[Image: A transgender symbol with word endings “-ed,” “-er,” and “-ism” arranged around it.]
I love language. Reading and writing have always been among my strongest skills and interests. I’m fascinated by the richness and evolution of the English language, and how it differs from the other languages I’ve studied.
But I’m aware that not everyone has the knowledge and education level that I do, especially when it comes to language about transgender issues. So while I make efforts to educate people about the questionable accuracy and potential harm of certain word choices, I am concerned when people – including some within the trans community – take an overly narrow stance on acceptable terminology.
Trans activist Julia Serano, author of Whipping Girl, talked about this in a recent post about the terms “trans*” and “transgenderism.” She explained the history of these terms, and how they were not always looked upon as negative or exclusionary in the way that many see them as now. She especially questions the recent notion that “trans*” is inherently transmisogynistic. As she laments, “the trans community seems to have a historical memory permanently limited to only 2-4 years back.”
Another trans author and activist, the late Matt Kailey, also discussed this issue regarding the term “transgendered.” He insisted that this construction is grammatically correct, and said that it did not begin to be seen as negative or offensive until relatively recently. He ultimately gave up the battle, but said he would never change his mind on this issue.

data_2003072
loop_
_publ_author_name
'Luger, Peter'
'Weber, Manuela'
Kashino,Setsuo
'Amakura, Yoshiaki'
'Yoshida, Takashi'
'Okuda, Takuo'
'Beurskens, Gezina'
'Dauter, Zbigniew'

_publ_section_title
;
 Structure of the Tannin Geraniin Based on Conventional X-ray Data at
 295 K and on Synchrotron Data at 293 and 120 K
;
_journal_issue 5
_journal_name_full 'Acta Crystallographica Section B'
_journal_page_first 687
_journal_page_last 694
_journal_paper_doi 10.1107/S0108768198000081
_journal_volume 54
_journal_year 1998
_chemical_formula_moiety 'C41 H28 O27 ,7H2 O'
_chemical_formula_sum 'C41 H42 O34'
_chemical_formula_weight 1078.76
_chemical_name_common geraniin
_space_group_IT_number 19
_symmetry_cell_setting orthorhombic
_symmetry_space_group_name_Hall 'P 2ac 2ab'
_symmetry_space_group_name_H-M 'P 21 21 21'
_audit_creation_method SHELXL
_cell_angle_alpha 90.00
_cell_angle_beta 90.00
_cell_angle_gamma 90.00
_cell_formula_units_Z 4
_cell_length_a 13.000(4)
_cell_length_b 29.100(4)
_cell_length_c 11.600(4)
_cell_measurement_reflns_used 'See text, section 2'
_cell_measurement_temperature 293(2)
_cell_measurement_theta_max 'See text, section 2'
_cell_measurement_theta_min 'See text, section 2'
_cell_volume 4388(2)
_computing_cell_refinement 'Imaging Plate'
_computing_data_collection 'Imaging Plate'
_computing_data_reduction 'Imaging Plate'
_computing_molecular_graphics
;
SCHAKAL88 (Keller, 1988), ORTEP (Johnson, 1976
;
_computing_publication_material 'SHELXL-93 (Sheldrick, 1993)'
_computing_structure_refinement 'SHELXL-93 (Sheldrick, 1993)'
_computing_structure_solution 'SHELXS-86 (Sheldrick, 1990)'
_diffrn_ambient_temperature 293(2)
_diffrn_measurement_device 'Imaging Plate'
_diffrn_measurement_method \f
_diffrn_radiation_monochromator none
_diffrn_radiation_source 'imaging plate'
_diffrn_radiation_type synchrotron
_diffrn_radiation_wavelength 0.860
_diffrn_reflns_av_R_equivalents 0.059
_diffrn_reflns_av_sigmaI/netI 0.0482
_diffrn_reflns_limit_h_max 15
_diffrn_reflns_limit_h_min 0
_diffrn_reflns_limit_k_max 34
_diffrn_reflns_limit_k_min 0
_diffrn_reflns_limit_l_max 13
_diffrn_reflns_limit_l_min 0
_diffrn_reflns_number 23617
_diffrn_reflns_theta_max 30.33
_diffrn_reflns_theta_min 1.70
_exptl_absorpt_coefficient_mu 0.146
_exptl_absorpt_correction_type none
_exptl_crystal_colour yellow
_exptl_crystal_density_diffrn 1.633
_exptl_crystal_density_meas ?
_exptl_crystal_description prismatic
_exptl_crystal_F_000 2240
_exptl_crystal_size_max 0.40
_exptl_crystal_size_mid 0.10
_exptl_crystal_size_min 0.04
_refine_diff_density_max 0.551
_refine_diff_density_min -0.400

A commenter on Serano’s blog linked to another post about the term “trans*” that talked about “inclusion theater,” which the author, Natalie Reed, described as follows:
“Inclusion Theater” is a term I use to refer to any instance where exceptional energy is being put into presenting an outward PERFORMANCE or APPEARANCE of inclusion or “progressiveness”, while neglecting (or at the expense of), actual meaningful ACTIONS and MANIFESTATIONS of inclusivity or intersectionality.
She went on to elaborate:
Putting an asterisk on the end of “trans” is INCREDIBLY EASY. A lot easier than actually working towards making spaces, events, projects, organizations or instutions [sic] GENUINELY trans / genderqueer inclusive.
I feel this way about correcting people on using words like “transgendered” or “transgenderism.” I will correct this usage in Wikipedia articles and the like, but especially when educating cis people, I’m much more interested in them putting in the work to make trans and nonbinary people safe, welcome, and fairly represented. Restroom use, access to gendered spaces, recognition of trans people of color, and many other issues besides respectful language need to be addressed.
Words have power; words are important. But so is action. Trans and nonbinary people need to take the lead both on the words used to describe us and the actions necessary to allow us to lead safe, authentic lives. In doing so, we need to understand the history of our language, and recognize the intent behind the words.